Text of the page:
We hear about the Russian mob and Russian hackers all the time, especially in politics and technology.
The Russian mob is all over the dark web selling ransomware toolkits and fake credit cards. The Russians created ransomware, a threat that continues to wreak havoc all over the world in various forms.
We can’t all be comedian Bert Kreischer and be friends with the Russian mob. Nice work, Machine.
See the Showtime special about Bert in Russia if you dare. I knew Bert when he was a young Florida State frat boy (ATO) and was always up for a rowdy evening.
You can see the clip here; be warned, it contains adult language.
Moving on …
In recent years, talk has moved from the Russian mob and hackers to the Russian government.
We all know the stories about the Democratic National Committee emails and stories of our new POTUS (An acronym I hate, by the way. So annoying. I used it just to bother myself).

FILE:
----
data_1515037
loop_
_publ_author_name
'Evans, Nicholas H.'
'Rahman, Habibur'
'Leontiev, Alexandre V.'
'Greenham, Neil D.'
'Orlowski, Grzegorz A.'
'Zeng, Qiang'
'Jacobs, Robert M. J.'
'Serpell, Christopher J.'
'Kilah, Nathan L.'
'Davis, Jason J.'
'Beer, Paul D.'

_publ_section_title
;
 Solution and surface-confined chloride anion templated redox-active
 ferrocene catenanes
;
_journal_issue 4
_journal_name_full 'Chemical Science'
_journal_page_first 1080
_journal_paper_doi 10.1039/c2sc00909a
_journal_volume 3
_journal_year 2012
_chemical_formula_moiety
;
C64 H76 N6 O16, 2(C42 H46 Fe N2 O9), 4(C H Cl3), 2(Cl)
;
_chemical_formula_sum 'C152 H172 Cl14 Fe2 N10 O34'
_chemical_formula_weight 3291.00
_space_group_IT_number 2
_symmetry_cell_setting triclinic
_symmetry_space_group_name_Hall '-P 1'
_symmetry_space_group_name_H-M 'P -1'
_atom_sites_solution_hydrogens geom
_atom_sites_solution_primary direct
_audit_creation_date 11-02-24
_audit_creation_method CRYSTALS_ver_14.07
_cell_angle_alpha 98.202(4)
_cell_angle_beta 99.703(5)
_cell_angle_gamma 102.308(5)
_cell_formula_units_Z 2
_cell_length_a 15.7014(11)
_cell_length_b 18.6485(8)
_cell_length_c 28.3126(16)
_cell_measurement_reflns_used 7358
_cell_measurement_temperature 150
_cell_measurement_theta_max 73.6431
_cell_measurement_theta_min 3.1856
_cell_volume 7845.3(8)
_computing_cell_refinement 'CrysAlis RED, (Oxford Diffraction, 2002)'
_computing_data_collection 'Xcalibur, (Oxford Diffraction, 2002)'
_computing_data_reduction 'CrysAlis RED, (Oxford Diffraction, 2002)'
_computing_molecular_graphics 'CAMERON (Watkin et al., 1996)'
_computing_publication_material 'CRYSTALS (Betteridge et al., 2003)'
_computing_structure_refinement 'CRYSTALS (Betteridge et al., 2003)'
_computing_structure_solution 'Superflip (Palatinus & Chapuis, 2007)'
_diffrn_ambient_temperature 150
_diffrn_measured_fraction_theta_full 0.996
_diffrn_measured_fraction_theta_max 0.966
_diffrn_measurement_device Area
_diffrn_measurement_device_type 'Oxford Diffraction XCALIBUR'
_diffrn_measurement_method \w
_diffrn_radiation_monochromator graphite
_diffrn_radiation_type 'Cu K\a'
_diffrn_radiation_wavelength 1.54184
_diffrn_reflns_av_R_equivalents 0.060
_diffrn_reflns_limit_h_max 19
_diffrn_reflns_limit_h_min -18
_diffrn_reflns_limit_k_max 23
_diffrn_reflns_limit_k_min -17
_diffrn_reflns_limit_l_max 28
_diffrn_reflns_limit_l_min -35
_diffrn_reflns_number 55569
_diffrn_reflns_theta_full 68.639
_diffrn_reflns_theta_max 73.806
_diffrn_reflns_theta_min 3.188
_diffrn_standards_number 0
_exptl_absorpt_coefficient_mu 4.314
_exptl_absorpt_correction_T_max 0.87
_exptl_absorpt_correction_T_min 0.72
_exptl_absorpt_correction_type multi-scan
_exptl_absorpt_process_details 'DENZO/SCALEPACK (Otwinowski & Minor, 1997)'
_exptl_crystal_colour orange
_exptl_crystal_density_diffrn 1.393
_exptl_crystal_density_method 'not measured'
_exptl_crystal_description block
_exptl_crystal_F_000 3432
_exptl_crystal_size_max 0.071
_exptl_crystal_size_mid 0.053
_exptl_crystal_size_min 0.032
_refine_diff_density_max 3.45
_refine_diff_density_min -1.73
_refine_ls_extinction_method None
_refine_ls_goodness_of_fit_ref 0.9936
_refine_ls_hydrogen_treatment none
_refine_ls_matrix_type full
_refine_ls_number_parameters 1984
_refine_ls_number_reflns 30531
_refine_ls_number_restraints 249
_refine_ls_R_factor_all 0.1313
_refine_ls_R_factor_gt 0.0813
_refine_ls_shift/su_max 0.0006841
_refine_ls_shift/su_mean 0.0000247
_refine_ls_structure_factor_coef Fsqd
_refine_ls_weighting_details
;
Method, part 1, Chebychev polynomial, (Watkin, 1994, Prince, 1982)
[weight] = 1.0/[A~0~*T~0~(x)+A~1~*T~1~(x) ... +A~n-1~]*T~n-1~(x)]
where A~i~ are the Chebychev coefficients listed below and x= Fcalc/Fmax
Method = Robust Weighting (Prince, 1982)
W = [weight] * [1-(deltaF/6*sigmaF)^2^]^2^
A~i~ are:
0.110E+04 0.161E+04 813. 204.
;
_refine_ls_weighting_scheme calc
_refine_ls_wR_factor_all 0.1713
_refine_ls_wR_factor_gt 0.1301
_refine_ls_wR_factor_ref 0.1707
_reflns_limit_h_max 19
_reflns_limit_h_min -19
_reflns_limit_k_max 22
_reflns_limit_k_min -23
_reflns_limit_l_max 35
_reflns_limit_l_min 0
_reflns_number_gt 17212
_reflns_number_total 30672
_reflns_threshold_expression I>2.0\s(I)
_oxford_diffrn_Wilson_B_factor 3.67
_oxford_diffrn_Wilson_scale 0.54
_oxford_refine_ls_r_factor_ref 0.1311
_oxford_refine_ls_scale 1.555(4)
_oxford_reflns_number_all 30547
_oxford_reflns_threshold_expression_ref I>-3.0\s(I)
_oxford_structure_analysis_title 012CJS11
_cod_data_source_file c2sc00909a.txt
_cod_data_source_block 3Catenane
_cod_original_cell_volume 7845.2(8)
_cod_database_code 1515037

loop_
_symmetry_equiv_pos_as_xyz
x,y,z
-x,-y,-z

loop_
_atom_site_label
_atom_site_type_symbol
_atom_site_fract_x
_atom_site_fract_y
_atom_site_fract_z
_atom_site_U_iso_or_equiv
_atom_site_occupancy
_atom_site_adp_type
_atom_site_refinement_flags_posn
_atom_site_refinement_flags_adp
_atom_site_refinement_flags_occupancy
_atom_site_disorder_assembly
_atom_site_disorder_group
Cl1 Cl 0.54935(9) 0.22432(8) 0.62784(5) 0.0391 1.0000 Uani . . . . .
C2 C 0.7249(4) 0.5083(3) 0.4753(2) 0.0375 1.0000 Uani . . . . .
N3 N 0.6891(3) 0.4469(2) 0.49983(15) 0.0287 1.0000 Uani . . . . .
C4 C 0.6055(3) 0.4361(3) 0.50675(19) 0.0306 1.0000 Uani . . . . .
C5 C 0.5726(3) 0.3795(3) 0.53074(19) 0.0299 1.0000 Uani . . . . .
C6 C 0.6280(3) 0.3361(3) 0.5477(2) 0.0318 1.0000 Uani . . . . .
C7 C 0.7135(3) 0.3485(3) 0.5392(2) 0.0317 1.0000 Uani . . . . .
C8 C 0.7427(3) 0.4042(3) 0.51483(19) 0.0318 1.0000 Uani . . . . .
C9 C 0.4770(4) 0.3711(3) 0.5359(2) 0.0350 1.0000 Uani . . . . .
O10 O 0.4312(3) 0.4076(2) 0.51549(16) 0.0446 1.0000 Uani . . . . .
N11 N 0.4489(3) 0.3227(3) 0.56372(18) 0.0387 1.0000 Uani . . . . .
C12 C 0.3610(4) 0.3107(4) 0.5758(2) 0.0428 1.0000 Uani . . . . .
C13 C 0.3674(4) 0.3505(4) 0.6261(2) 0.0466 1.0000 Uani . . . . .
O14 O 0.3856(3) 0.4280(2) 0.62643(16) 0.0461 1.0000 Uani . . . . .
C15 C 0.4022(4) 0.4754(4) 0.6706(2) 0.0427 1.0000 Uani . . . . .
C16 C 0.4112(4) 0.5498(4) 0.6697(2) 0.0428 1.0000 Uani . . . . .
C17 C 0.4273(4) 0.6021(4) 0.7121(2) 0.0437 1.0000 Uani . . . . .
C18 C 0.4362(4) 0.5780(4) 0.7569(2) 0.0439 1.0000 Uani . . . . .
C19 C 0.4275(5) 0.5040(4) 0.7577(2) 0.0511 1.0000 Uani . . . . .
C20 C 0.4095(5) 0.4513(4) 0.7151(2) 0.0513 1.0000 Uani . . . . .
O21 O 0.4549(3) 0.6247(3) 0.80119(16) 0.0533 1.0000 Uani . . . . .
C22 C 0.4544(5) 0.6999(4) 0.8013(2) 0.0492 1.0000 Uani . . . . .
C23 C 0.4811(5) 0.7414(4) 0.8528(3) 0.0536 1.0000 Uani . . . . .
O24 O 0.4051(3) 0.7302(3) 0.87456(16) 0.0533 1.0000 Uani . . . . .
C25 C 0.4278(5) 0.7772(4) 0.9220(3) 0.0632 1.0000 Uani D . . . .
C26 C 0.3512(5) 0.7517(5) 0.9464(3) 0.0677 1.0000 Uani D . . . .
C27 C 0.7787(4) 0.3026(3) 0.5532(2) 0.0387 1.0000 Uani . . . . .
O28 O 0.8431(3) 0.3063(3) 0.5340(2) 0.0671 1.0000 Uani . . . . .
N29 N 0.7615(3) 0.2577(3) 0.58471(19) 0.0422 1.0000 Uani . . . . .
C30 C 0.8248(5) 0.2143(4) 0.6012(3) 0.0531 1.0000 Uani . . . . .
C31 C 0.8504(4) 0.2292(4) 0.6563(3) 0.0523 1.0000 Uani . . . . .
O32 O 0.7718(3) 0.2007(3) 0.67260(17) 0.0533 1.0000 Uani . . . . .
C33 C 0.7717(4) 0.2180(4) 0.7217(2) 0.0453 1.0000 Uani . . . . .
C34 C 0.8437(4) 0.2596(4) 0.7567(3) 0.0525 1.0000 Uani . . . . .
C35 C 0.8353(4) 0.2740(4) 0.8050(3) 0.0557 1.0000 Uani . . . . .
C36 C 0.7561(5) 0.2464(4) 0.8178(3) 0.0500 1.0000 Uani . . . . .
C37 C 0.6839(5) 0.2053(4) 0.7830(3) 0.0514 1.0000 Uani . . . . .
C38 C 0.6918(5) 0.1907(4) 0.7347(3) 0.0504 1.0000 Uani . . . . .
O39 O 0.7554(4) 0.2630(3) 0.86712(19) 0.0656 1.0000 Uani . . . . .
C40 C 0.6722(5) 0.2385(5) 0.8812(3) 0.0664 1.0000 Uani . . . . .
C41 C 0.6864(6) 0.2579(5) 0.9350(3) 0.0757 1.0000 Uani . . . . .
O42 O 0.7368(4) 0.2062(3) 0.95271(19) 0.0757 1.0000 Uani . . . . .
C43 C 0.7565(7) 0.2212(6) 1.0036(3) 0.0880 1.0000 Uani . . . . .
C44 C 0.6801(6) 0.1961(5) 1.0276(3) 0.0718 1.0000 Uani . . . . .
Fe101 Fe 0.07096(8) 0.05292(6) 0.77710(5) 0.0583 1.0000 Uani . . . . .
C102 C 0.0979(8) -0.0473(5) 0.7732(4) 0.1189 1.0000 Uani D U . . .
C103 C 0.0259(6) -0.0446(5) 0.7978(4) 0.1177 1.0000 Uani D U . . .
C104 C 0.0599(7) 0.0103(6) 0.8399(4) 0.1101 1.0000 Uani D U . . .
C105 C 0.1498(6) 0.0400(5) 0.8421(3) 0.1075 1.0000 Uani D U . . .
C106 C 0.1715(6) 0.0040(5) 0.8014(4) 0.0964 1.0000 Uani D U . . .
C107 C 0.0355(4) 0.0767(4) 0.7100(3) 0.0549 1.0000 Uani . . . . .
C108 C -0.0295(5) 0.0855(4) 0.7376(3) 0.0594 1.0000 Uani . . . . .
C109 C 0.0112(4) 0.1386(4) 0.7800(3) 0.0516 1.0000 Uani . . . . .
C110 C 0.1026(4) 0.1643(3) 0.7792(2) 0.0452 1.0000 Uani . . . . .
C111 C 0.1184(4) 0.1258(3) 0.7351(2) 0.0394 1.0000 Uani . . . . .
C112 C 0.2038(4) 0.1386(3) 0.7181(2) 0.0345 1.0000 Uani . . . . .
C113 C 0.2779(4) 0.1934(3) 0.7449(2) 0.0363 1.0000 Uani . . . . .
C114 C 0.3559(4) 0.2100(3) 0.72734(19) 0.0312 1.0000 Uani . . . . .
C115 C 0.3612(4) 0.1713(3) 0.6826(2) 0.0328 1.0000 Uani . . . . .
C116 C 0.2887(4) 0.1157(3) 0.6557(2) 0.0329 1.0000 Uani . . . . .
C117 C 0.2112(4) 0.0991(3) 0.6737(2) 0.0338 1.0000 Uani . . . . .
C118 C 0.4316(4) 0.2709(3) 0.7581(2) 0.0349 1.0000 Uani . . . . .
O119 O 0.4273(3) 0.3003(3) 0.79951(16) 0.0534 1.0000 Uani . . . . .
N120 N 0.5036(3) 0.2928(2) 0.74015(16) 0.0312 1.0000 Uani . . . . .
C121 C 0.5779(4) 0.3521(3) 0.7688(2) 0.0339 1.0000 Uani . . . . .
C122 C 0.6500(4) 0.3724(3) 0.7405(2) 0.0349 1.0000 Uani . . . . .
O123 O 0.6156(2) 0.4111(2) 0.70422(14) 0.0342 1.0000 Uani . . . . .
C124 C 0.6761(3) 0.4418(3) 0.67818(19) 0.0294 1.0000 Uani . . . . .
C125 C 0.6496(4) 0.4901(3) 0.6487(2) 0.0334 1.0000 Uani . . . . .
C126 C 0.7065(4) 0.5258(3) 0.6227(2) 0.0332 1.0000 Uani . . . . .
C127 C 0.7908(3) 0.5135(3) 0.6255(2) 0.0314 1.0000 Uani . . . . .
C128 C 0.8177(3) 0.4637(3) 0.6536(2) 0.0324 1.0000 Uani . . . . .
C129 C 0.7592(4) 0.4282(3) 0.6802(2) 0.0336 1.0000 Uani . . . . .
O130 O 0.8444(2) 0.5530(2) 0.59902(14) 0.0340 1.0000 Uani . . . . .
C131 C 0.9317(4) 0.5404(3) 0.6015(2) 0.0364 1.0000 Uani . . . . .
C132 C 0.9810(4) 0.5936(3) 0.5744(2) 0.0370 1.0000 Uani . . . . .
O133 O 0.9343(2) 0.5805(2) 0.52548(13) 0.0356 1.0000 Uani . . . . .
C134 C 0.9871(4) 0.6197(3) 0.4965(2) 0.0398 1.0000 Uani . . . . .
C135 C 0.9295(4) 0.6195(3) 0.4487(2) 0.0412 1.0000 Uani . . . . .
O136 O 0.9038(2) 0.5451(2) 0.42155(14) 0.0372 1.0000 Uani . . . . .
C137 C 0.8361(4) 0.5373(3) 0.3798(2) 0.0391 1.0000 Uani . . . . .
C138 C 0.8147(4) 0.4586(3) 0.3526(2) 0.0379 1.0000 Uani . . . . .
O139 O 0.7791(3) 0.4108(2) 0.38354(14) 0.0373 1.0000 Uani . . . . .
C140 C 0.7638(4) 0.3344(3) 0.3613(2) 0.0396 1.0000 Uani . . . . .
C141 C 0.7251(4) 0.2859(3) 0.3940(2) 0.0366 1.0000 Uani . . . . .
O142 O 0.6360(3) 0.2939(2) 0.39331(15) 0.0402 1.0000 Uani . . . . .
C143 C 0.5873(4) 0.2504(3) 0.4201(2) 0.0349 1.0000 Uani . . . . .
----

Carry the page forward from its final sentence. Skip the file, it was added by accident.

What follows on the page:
So, what is really going on? Is the Russian state backing hackers to cause chaos around the globe, interfering with our elections, communications and media? It would certainly appear so.
Let’s be real, their president does not mess around; their Olympic Athletes are more juiced up than an Orange Grove, and their attempts at hacking appear to be legit, but the Kremlin has always denied involvement.
Bulgaria, Germany, France, Britain and the U.S. – all targets of various types of cyber-attacks.
Last month, a joint report by the National Security Agency, CIA, and FBI concluded that the Russian intelligence services did, in fact, target U.S. organizations involved with our most recent presidential election.
Their goal? To create chaos, steer public opinion and disrupt our democratic processes.
This type of warfare has been going on for years, but in the past year, it has really taken a more public spin.